Klor's brought an antitrust treble damages suit, alleging a conspiracy among Broadway-Hale and the manufacturers. By pre-trial order the case one was limited to a single conspiracy charging a Sherman Act violation. The defendants moved for summary judgment, and the lower courts agreed, on the grounds that Klor's was only one of many stores selling such goods, so that its elimination as a competitive factor did not substantially lessen competition in the general market—there was no public injury.
Whether a conspiracy existed was by-passed, even though the allegations appear to have described a rimless wheel conspiracy, without the spokes appliance manufacturers being connected to one another, knowing what one another were doing, or being interdependent. The Supreme Court reversed, on the grounds that Klor's sufficiently pleaded a boycott conspiracy.
The Court said, "Alleged in this complaint is a wide combination consisting of manufacturers, distributors, and a retailer. The manufacturer informed its wholesalers that it would terminate any wholesaler that sold its products to discounters, and enforced this policy.
It discussed the policy with its wholesalers and retailers to secure adherence to it, and it put together an agreement among retailers not to advertise products at prices below those recommended. Parke Davis offered the retailers its products "packaged in a competition-free wrapping.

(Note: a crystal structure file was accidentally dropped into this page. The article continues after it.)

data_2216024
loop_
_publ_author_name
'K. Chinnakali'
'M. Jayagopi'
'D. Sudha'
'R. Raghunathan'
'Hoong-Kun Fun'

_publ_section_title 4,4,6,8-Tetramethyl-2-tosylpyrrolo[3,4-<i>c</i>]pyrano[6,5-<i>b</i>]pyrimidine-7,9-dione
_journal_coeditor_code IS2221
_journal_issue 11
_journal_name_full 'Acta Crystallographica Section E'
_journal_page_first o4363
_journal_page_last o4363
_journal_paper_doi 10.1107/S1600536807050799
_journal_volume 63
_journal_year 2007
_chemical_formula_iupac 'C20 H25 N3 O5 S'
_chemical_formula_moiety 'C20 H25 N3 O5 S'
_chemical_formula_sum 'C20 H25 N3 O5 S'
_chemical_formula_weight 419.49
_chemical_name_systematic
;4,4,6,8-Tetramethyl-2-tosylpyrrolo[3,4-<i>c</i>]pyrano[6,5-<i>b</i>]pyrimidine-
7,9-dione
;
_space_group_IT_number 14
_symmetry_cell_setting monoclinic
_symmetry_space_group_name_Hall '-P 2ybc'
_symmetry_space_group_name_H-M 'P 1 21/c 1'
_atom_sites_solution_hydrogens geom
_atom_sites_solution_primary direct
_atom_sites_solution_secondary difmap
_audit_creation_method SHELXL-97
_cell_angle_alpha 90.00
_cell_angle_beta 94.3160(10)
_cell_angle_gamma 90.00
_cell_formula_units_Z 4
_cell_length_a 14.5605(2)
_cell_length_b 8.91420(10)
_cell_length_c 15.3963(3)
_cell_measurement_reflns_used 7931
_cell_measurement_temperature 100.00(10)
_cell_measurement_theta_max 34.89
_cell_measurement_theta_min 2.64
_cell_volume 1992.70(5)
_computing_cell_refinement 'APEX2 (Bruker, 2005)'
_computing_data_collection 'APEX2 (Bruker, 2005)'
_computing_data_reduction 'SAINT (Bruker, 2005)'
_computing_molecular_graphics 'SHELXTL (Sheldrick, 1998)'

In response to dealers' complaints organized by their trade associations, GM Los Angeles area officials treated the "principal offenders" to "unprecedented individual confrontations" and obtained promises to abandon the practices deemed objectionable.
Most agreed promptly but one put off decision for a week "to make sure that the other dealers, or most of them, had stopped their business dealings with discount houses.
GM local officials confronted reoffenders and required them to repurchase cars sold in violation of policy.
But the Supreme Court reversed. The dealers collaborated, through the associations and otherwise, among themselves and with General Motors, both to enlist the aid of General Motors and to enforce dealers' promises to forsake the discounters.
The associations explicitly entered into a joint venture to assist General Motors in policing the dealers' promises, and their joint proffer of aid was accepted and utilized by General Motors. As Parke Davis had done, General Motors sought to elicit from all the dealers agreements, substantially interrelated and interdependent, that none of them would do business with the discounters.
These agreements were hammered out in meetings between nonconforming dealers and officials of General Motors' Chevrolet Division, and in telephone conversations with other dealers. It was acknowledged from the beginning that substantial unanimity would be essential if the agreements were to be forthcoming.